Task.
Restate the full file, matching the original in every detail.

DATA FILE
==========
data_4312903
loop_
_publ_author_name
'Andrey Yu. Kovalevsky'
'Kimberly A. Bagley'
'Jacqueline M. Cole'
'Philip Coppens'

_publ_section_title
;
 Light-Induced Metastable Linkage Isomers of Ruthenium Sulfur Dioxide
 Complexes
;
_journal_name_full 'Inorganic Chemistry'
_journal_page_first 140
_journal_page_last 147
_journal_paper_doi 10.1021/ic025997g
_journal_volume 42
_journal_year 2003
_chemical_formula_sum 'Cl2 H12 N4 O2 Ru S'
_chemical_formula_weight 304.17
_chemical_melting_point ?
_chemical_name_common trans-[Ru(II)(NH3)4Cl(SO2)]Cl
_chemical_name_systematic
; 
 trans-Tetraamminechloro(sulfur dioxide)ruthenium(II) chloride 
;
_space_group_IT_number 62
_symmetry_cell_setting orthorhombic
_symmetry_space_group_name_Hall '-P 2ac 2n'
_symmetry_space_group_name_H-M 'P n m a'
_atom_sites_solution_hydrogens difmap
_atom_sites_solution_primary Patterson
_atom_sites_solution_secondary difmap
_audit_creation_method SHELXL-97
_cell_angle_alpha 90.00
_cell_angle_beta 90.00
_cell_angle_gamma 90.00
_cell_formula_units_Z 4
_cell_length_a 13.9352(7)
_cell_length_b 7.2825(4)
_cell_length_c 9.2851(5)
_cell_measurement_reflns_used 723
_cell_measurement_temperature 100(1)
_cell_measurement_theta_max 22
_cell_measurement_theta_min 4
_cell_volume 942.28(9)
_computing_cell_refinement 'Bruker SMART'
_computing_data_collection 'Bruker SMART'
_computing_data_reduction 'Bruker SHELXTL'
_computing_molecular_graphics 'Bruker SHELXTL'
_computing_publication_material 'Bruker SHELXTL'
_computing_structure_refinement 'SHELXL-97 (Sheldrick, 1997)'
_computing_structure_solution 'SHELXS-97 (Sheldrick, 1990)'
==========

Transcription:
data_4312903
loop_
_publ_author_name
'Andrey Yu. Kovalevsky'
'Kimberly A. Bagley'
'Jacqueline M. Cole'
'Philip Coppens'

_publ_section_title
;
 Light-Induced Metastable Linkage Isomers of Ruthenium Sulfur Dioxide
 Complexes
;
_journal_name_full 'Inorganic Chemistry'
_journal_page_first 140
_journal_page_last 147
_journal_paper_doi 10.1021/ic025997g
_journal_volume 42
_journal_year 2003
_chemical_formula_sum 'Cl2 H12 N4 O2 Ru S'
_chemical_formula_weight 304.17
_chemical_melting_point ?
_chemical_name_common trans-[Ru(II)(NH3)4Cl(SO2)]Cl
_chemical_name_systematic
; 
 trans-Tetraamminechloro(sulfur dioxide)ruthenium(II) chloride 
;
_space_group_IT_number 62
_symmetry_cell_setting orthorhombic
_symmetry_space_group_name_Hall '-P 2ac 2n'
_symmetry_space_group_name_H-M 'P n m a'
_atom_sites_solution_hydrogens difmap
_atom_sites_solution_primary Patterson
_atom_sites_solution_secondary difmap
_audit_creation_method SHELXL-97
_cell_angle_alpha 90.00
_cell_angle_beta 90.00
_cell_angle_gamma 90.00
_cell_formula_units_Z 4
_cell_length_a 13.9352(7)
_cell_length_b 7.2825(4)
_cell_length_c 9.2851(5)
_cell_measurement_reflns_used 723
_cell_measurement_temperature 100(1)
_cell_measurement_theta_max 22
_cell_measurement_theta_min 4
_cell_volume 942.28(9)
_computing_cell_refinement 'Bruker SMART'
_computing_data_collection 'Bruker SMART'
_computing_data_reduction 'Bruker SHELXTL'
_computing_molecular_graphics 'Bruker SHELXTL'
_computing_publication_material 'Bruker SHELXTL'
_computing_structure_refinement 'SHELXL-97 (Sheldrick, 1997)'
_computing_structure_solution 'SHELXS-97 (Sheldrick, 1990)'